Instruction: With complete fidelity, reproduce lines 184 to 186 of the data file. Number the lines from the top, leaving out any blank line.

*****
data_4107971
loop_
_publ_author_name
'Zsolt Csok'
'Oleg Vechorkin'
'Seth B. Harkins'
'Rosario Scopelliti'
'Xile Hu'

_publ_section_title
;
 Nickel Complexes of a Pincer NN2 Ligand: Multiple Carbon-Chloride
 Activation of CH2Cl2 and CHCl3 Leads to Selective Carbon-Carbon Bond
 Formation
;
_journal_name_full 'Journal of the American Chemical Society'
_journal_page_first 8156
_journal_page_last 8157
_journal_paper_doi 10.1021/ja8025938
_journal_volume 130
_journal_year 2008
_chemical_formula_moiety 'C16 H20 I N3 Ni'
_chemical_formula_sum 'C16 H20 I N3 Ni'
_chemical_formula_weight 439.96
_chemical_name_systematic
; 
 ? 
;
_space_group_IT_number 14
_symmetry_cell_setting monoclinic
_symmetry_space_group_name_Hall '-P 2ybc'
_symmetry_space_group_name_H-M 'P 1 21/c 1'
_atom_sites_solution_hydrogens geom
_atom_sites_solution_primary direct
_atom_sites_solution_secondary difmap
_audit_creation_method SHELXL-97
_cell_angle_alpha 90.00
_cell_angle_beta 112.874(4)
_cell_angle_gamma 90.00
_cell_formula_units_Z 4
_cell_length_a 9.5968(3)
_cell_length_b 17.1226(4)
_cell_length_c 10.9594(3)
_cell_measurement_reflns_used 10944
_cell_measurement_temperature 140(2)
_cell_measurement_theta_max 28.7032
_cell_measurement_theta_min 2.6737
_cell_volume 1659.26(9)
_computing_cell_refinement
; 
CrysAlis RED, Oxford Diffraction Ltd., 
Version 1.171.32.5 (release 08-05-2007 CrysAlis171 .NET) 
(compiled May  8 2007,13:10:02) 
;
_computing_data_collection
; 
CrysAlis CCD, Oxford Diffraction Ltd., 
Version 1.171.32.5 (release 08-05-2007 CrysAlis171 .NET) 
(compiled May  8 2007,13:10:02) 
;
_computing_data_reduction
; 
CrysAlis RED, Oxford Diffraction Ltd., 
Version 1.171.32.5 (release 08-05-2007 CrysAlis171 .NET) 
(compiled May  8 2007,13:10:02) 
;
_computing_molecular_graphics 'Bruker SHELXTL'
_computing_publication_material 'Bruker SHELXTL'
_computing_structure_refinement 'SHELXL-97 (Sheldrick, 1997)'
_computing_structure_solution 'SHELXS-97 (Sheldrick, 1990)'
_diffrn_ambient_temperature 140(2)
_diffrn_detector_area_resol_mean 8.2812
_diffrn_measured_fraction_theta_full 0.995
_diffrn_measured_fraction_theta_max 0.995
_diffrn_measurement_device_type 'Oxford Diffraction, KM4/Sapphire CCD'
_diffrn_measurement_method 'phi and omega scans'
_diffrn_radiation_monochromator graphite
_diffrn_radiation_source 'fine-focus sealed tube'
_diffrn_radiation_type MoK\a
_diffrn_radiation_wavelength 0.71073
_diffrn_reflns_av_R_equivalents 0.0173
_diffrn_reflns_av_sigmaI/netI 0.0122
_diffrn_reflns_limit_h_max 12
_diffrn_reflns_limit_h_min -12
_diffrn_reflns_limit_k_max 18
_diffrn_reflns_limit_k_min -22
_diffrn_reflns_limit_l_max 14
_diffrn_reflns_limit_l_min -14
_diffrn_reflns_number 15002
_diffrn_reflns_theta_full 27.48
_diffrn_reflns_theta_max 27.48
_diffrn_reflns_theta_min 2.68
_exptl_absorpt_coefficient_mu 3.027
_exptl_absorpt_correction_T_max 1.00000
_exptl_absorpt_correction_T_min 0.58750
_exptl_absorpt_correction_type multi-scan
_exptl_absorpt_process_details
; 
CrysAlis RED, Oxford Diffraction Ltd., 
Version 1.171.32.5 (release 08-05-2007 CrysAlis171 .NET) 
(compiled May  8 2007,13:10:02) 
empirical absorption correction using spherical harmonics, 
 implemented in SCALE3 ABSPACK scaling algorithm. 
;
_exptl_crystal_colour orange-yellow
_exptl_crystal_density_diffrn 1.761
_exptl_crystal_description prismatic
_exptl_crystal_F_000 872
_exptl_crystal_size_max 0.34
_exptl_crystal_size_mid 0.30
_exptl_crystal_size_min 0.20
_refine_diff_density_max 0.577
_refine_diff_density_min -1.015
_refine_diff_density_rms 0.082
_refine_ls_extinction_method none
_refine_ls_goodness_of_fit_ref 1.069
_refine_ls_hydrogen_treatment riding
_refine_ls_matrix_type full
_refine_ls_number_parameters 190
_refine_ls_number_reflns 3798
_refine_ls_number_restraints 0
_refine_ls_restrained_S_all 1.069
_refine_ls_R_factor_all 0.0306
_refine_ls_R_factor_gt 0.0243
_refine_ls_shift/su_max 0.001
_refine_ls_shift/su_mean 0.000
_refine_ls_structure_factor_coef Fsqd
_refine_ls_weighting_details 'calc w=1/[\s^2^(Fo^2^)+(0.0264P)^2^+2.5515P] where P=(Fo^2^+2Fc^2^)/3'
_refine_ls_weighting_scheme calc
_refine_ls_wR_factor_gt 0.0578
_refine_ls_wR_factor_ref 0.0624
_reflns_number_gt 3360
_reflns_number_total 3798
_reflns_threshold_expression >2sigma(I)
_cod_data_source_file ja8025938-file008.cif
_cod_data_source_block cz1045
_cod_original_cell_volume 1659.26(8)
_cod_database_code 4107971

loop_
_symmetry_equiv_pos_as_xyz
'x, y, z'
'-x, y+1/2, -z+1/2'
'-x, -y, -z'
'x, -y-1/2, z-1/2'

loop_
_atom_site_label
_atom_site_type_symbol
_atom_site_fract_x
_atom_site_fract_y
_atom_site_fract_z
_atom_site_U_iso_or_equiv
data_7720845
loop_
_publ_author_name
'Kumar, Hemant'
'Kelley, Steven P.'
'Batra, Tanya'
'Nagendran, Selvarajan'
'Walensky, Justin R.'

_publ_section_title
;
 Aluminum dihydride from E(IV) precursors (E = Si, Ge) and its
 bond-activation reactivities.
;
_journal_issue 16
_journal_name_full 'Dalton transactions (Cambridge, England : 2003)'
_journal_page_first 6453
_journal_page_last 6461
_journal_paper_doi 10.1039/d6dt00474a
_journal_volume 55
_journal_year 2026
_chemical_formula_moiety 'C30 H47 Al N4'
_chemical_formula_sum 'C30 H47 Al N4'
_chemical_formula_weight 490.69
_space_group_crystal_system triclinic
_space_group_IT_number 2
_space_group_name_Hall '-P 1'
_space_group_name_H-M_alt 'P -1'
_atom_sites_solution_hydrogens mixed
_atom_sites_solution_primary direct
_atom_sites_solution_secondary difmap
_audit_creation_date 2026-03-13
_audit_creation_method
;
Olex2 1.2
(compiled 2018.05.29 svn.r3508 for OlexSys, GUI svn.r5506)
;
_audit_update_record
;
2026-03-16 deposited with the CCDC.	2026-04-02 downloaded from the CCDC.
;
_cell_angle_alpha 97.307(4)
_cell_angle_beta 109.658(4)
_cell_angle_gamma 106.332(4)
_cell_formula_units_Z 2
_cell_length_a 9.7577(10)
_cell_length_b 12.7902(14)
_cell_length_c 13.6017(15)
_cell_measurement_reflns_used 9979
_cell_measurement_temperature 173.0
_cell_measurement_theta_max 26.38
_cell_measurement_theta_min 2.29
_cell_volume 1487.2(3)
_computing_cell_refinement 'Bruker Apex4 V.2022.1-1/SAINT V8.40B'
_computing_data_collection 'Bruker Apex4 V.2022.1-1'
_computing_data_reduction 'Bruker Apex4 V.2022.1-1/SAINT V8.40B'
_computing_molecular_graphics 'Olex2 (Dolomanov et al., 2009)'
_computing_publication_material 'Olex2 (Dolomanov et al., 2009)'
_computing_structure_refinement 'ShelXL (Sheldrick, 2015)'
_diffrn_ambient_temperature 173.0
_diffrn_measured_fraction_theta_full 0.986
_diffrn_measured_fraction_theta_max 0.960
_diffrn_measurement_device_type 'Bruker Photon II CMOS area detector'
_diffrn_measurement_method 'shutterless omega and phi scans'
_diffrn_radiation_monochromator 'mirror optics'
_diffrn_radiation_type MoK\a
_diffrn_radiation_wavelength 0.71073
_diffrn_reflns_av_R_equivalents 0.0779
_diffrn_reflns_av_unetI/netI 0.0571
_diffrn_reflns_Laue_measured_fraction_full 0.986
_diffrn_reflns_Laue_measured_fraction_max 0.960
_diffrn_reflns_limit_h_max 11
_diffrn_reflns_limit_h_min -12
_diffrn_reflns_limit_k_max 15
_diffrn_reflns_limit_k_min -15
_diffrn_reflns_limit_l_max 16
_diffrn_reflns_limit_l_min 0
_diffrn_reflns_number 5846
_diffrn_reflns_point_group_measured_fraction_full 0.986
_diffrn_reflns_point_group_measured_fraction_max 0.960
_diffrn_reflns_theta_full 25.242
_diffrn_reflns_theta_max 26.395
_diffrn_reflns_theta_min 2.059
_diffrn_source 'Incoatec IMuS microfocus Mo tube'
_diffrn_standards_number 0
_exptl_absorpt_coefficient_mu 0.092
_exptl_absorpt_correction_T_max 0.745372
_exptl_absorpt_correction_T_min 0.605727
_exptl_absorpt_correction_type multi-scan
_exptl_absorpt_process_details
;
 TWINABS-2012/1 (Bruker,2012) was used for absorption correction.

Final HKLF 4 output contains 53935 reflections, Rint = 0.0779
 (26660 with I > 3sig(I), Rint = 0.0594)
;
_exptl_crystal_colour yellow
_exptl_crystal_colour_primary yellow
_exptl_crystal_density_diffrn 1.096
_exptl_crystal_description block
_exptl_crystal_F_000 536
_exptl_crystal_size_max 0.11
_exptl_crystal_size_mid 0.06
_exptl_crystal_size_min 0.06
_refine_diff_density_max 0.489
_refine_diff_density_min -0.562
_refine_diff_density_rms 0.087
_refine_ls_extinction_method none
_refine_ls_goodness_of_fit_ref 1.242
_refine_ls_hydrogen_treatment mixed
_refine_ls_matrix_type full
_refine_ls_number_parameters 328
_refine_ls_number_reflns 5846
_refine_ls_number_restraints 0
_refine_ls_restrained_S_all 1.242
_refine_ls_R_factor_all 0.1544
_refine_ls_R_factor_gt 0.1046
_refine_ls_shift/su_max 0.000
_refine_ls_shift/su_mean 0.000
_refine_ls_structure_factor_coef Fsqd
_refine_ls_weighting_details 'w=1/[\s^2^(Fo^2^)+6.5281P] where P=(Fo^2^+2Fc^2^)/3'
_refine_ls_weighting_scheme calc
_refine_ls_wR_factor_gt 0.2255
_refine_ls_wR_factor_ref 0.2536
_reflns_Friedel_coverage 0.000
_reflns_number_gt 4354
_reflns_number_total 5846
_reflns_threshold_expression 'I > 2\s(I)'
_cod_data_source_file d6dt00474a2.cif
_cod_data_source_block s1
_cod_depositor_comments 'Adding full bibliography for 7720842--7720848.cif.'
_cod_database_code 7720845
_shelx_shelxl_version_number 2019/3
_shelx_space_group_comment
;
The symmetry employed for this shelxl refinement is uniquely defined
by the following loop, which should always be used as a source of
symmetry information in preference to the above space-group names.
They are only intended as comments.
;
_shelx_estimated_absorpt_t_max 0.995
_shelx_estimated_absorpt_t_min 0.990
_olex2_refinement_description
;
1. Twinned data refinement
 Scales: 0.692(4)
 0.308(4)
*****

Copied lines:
Olex2 1.2
(compiled 2018.05.29 svn.r3508 for OlexSys, GUI svn.r5506)
;